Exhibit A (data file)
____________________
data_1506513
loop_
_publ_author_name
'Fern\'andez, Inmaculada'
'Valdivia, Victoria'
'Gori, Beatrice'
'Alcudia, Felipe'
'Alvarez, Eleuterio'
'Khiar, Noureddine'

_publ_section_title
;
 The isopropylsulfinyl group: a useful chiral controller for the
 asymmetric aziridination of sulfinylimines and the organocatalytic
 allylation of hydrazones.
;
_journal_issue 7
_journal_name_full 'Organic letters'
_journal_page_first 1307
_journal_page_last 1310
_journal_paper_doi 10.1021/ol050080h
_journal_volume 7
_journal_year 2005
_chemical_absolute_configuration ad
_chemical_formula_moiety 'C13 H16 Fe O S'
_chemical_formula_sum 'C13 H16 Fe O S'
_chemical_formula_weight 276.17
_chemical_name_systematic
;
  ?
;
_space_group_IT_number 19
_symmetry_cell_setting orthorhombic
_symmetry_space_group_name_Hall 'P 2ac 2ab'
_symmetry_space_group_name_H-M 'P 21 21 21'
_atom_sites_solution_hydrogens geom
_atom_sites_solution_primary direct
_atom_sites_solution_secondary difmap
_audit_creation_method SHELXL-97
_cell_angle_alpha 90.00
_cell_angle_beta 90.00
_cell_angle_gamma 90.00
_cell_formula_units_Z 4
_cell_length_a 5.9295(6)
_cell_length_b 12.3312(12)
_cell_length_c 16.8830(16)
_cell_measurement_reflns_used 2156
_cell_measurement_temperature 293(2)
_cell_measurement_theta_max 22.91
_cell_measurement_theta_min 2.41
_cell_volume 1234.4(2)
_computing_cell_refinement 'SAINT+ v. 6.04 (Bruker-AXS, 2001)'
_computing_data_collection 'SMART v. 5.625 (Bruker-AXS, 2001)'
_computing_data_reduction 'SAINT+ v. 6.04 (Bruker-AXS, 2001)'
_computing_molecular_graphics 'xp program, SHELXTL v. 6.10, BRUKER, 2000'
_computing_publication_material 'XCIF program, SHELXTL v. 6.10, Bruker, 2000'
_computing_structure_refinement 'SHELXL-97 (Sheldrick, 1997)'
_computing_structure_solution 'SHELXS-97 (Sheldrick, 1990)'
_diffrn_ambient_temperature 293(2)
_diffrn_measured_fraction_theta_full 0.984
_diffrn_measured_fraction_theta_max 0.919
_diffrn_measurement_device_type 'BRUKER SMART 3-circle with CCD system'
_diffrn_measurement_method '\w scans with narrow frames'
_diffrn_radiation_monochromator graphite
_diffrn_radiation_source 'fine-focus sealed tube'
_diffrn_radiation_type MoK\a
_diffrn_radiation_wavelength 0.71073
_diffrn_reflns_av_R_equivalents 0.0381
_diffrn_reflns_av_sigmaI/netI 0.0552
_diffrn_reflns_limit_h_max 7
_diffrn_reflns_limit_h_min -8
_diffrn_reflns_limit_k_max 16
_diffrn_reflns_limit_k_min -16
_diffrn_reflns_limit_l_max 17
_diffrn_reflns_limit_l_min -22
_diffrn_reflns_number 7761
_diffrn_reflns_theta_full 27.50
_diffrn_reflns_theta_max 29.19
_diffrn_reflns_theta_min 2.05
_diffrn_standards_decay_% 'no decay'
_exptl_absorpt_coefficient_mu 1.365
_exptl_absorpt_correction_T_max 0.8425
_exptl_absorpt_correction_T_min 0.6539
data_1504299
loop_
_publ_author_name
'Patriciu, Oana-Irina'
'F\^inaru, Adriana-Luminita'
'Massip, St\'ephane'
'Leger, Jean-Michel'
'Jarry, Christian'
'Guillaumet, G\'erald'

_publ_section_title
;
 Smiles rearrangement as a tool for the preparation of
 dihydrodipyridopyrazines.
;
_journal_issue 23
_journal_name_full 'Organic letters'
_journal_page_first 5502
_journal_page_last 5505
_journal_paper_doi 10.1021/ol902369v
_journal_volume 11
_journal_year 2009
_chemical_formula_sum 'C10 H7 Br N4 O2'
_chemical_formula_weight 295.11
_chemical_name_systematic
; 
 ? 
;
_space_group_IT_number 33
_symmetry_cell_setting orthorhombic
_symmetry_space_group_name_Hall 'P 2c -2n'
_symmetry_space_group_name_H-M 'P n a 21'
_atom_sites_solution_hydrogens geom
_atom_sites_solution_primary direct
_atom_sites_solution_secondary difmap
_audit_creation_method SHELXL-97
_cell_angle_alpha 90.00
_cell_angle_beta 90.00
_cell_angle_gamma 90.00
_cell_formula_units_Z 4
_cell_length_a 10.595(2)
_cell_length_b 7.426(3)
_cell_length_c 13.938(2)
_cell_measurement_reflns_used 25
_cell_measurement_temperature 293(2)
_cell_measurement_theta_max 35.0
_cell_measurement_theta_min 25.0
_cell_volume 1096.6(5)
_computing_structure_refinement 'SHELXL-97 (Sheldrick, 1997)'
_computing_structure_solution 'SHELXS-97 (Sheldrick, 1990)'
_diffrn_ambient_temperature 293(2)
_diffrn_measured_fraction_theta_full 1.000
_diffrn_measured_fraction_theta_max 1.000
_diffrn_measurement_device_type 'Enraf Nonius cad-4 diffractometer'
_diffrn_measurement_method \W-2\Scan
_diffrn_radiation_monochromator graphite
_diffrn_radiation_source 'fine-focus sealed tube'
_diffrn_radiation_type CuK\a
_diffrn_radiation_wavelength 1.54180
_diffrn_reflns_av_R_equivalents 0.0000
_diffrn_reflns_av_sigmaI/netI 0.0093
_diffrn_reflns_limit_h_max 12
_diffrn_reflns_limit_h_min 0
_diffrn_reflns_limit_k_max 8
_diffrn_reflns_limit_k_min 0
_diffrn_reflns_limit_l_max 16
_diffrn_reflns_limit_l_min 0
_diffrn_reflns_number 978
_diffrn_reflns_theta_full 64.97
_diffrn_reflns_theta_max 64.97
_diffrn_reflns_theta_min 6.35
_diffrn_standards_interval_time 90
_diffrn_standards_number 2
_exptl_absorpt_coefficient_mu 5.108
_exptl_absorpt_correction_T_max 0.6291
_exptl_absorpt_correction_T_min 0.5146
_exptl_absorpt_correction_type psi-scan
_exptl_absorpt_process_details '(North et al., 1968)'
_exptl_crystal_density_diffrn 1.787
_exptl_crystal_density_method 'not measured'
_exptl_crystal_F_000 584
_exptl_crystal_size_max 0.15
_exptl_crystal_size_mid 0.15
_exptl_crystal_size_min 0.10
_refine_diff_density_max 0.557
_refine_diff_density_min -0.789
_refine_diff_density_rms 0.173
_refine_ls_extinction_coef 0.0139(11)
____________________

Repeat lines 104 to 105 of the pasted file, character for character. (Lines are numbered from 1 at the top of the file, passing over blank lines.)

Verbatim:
_chemical_formula_sum 'C10 H7 Br N4 O2'
_chemical_formula_weight 295.11